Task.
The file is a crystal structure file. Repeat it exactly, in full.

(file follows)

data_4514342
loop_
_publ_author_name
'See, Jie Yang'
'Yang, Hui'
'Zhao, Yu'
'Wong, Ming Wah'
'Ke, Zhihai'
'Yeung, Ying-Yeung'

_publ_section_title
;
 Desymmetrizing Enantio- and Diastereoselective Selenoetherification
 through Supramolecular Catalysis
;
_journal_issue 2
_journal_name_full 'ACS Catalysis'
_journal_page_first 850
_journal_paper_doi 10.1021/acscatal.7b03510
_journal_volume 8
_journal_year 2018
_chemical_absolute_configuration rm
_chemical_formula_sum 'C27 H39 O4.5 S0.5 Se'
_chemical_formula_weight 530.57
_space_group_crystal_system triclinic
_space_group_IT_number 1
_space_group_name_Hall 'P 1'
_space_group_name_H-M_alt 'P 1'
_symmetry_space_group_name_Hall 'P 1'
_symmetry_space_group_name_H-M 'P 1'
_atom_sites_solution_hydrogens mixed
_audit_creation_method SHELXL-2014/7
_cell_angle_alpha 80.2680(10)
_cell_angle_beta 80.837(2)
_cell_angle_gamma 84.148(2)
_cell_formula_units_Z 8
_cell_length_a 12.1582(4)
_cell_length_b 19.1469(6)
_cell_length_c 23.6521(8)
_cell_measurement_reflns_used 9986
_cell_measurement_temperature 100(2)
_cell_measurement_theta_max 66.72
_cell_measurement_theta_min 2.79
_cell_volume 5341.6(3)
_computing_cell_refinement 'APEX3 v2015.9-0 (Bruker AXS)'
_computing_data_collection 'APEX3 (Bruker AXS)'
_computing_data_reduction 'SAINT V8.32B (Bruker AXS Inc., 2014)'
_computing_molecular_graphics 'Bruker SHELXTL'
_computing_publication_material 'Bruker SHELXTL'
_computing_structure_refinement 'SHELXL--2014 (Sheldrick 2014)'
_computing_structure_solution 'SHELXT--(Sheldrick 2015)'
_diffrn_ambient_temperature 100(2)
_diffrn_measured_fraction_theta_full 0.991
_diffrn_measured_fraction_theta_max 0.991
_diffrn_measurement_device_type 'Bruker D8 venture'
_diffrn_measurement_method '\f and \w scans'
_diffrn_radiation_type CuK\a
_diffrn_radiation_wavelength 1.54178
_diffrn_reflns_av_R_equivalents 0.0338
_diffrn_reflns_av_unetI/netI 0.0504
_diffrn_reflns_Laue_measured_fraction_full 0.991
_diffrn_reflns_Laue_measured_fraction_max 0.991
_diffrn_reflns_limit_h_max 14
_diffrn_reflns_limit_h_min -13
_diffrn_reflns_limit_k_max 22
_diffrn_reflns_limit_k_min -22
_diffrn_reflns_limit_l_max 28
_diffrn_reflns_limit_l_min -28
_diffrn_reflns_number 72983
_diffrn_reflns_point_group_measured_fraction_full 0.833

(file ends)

data_4514342
loop_
_publ_author_name
'See, Jie Yang'
'Yang, Hui'
'Zhao, Yu'
'Wong, Ming Wah'
'Ke, Zhihai'
'Yeung, Ying-Yeung'

_publ_section_title
;
 Desymmetrizing Enantio- and Diastereoselective Selenoetherification
 through Supramolecular Catalysis
;
_journal_issue 2
_journal_name_full 'ACS Catalysis'
_journal_page_first 850
_journal_paper_doi 10.1021/acscatal.7b03510
_journal_volume 8
_journal_year 2018
_chemical_absolute_configuration rm
_chemical_formula_sum 'C27 H39 O4.5 S0.5 Se'
_chemical_formula_weight 530.57
_space_group_crystal_system triclinic
_space_group_IT_number 1
_space_group_name_Hall 'P 1'
_space_group_name_H-M_alt 'P 1'
_symmetry_space_group_name_Hall 'P 1'
_symmetry_space_group_name_H-M 'P 1'
_atom_sites_solution_hydrogens mixed
_audit_creation_method SHELXL-2014/7
_cell_angle_alpha 80.2680(10)
_cell_angle_beta 80.837(2)
_cell_angle_gamma 84.148(2)
_cell_formula_units_Z 8
_cell_length_a 12.1582(4)
_cell_length_b 19.1469(6)
_cell_length_c 23.6521(8)
_cell_measurement_reflns_used 9986
_cell_measurement_temperature 100(2)
_cell_measurement_theta_max 66.72
_cell_measurement_theta_min 2.79
_cell_volume 5341.6(3)
_computing_cell_refinement 'APEX3 v2015.9-0 (Bruker AXS)'
_computing_data_collection 'APEX3 (Bruker AXS)'
_computing_data_reduction 'SAINT V8.32B (Bruker AXS Inc., 2014)'
_computing_molecular_graphics 'Bruker SHELXTL'
_computing_publication_material 'Bruker SHELXTL'
_computing_structure_refinement 'SHELXL--2014 (Sheldrick 2014)'
_computing_structure_solution 'SHELXT--(Sheldrick 2015)'
_diffrn_ambient_temperature 100(2)
_diffrn_measured_fraction_theta_full 0.991
_diffrn_measured_fraction_theta_max 0.991
_diffrn_measurement_device_type 'Bruker D8 venture'
_diffrn_measurement_method '\f and \w scans'
_diffrn_radiation_type CuK\a
_diffrn_radiation_wavelength 1.54178
_diffrn_reflns_av_R_equivalents 0.0338
_diffrn_reflns_av_unetI/netI 0.0504
_diffrn_reflns_Laue_measured_fraction_full 0.991
_diffrn_reflns_Laue_measured_fraction_max 0.991
_diffrn_reflns_limit_h_max 14
_diffrn_reflns_limit_h_min -13
_diffrn_reflns_limit_k_max 22
_diffrn_reflns_limit_k_min -22
_diffrn_reflns_limit_l_max 28
_diffrn_reflns_limit_l_min -28
_diffrn_reflns_number 72983
_diffrn_reflns_point_group_measured_fraction_full 0.833